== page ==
Monday, June 25, 2007

Looking Back: Screaming Queens: The Riot at Compton's Cafeteria

This clip is from the excellent documentary by Susan Stryker and Victor Silverman about "transgenders and transvestites fighting police harassment at Compton's Cafeteria in San Francisco's Tenderloin in 1966, three years before the famous riot at Stonewall Inn bar in NYC."

A supportive dad speaks. . .

An articulate FTM college student introduces himself

Southern Comfort. . .offers female-to-male transgender individuals access to healthcare services in a supportive, trans-friendly environment

FtM's face unique challenges in the area of healthcare needs, and are often unable to identify or access healthcare providers with an understanding of these issues. SCC organizers believe the Men's Health Project is a first step toward better healthcare services for transmen. We have teamed up with an Atlanta feminist health clinic, and will provide transportation from the hotel and back, along with significantly discounted exams and lab work.

Those who have attended in the past found that the clinic provided a comfortable environment staffed with caring people. The clinic accepts Mastercard, Visa, Discover and ATM check cards; they do not accept personal checks. If you would like to reserve a space for this event or if you need additional information regarding clinic services and fees, please contact the event organizer at

The Men's Health Project was created in 2000 in honor of our friend Robert Eads.

Never quite male or female, it's her decision now

Houston woman born intersexual is getting the surgery she's dreamed of


A doctor hurried from the delivery room following the early morning C-section at Houston Northwest Hospital — the sounds of infant screams rising from inside.

"Congratulations," he told the young man and his mother-in-law, both waiting just beyond the door. "You have a healthy baby boy."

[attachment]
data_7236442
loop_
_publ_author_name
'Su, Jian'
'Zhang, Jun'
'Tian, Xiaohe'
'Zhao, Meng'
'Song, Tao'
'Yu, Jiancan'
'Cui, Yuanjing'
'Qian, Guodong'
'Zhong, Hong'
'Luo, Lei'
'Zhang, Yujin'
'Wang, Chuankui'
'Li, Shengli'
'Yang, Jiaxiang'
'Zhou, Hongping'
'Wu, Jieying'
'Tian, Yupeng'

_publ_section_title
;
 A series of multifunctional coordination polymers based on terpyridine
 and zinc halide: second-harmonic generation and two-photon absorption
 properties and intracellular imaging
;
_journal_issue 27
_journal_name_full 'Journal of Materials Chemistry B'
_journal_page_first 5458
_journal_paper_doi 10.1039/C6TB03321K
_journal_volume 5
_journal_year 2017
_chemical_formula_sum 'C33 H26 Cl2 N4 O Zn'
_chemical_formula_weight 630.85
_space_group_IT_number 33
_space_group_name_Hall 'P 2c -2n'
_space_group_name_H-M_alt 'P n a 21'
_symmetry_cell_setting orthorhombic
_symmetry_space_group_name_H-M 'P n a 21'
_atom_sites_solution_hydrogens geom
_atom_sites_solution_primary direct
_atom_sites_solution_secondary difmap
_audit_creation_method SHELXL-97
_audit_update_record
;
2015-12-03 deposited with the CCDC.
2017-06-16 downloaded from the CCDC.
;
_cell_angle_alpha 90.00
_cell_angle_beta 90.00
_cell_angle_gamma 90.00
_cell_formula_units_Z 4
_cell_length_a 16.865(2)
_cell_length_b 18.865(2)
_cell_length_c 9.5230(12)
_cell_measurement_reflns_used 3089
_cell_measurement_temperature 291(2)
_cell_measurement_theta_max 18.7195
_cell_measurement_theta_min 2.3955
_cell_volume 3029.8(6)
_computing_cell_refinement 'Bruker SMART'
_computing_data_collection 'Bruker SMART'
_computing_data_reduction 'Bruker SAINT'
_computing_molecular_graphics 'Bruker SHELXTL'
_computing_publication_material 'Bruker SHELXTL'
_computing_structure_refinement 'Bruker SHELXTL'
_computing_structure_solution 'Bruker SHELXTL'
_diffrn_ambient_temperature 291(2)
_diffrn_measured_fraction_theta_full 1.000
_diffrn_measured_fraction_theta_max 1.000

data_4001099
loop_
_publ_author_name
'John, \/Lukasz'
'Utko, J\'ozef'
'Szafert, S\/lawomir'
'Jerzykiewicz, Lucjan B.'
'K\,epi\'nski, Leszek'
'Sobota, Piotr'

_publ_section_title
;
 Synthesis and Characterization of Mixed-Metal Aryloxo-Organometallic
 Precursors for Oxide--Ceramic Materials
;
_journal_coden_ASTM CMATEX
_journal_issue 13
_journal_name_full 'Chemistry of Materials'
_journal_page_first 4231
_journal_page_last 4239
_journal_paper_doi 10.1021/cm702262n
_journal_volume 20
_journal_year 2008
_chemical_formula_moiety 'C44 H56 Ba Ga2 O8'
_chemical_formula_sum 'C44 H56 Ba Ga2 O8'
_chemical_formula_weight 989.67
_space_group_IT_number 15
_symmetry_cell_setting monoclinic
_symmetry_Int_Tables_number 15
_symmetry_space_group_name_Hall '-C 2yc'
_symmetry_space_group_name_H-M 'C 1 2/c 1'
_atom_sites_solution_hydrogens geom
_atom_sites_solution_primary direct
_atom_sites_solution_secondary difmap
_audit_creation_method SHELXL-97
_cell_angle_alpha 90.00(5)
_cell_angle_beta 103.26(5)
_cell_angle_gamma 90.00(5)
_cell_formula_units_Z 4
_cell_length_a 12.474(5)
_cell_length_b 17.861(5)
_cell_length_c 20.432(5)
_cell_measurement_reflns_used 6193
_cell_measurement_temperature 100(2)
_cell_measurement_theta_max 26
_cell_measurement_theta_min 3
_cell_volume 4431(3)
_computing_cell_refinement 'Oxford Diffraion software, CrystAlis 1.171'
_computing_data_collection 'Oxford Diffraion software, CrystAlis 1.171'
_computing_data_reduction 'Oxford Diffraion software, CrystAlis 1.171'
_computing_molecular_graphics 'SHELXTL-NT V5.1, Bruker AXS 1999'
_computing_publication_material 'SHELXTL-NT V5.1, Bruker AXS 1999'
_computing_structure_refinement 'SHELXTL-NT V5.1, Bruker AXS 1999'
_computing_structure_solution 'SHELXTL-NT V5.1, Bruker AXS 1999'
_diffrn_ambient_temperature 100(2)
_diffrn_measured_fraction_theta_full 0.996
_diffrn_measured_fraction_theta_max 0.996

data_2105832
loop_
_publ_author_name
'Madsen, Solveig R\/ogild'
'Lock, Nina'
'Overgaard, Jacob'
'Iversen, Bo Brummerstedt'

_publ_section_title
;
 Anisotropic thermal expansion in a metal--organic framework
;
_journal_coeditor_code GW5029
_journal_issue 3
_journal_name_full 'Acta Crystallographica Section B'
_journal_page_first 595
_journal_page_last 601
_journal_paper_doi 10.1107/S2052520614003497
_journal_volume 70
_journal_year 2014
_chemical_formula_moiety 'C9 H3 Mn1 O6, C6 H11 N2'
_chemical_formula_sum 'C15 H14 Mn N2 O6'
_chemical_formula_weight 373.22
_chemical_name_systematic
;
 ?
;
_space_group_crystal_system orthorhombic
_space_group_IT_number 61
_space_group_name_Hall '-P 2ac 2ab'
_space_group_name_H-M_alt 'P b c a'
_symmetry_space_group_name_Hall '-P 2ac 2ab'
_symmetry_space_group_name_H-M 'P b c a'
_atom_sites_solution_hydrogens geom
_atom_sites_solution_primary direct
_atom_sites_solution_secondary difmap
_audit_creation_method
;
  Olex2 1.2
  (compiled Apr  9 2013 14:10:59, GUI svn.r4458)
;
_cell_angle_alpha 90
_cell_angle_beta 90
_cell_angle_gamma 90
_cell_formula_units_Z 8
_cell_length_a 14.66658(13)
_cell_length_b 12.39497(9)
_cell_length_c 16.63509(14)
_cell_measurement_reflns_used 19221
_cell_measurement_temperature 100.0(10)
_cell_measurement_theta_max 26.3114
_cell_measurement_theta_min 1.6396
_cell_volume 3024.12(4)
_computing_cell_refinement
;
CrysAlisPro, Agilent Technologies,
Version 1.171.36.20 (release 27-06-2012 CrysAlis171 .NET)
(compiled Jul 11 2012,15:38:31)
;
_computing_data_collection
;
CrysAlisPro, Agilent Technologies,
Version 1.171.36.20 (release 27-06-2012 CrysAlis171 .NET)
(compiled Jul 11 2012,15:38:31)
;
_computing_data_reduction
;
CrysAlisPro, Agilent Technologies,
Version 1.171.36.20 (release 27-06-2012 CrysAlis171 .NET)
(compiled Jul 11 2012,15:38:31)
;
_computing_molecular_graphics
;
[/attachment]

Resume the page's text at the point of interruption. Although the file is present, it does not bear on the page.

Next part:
It was the man's first child. Excited and giddy, he and his young bride called friends and family with the good news. Soon the hospital room filled with flowers and relatives.

But by that afternoon, doctors were urging caution. One mentioned the need for hormone injections. That night, the family's pediatrician called the young woman in her recovery room. He asked her whether she had named the baby yet, and she said yes: Dan Jr., after his father.

The doctor paused.

"I think you better wait a few days to name it because we don't know if it's a boy or a girl," he said, according to family members' accounts of that conversation.

Taking the phone, the baby's father listened to the same message as he watched his wife cry. The next day, doctors advised that Dan Jr. needed a new name. The new parents chose Jessica.

One or 2 in every 1,000

Jessica, now 21, was born intersex, meaning as an infant she fell somewhere in that gray territory between male and female. Babies like her arrive in hospitals every day, their confusing bodies confounding parents in an estimated one to two of every 1,000 births, according to a 2000 survey of medical literature.

For decades, these babies were treated as secrets. Often, doctors alone picked their sex and prescribed the surgeries and lifetime of hormones. Parents were rarely involved in the decision-making process, and their children even less so.

But in recent years, this has begun to change. Emboldened by the Internet and patients' rights movements, adults classified as intersex at birth have begun sharing their stories of botched surgeries and childhoods filled with shame. And some doctors are listening. Within the past five years, many have begun delaying irreversible surgery until later in a child's life, seeking more parental input and following up on the results of the treatments they recommend.

In other words, they are realizing that gender is complicated. . . .

Boyish Girl Meets Girlish Boy

By Eleanor J. Bader

Helen Boyd’s fascinating memoir-cum-social analysis, She’s Not the Man I Married, turns a personal dilemma into fodder to discuss what we mean — or don’t mean — when we pin gender labels on each other.

For starters, there are those pesky terms, “male” and “female.” By way of introduction, Boyd informs readers that the book is the story “of how a tomboy fell in love with a sissy, how a butch found her femme, how a boyish girl met a girlish boy. Who is who is not always clear and doesn’t always matter. In some ways, that’s the heart of this book: the idea that a relationship is a place where people can and do and maybe even ought to become as ungendered as they can.”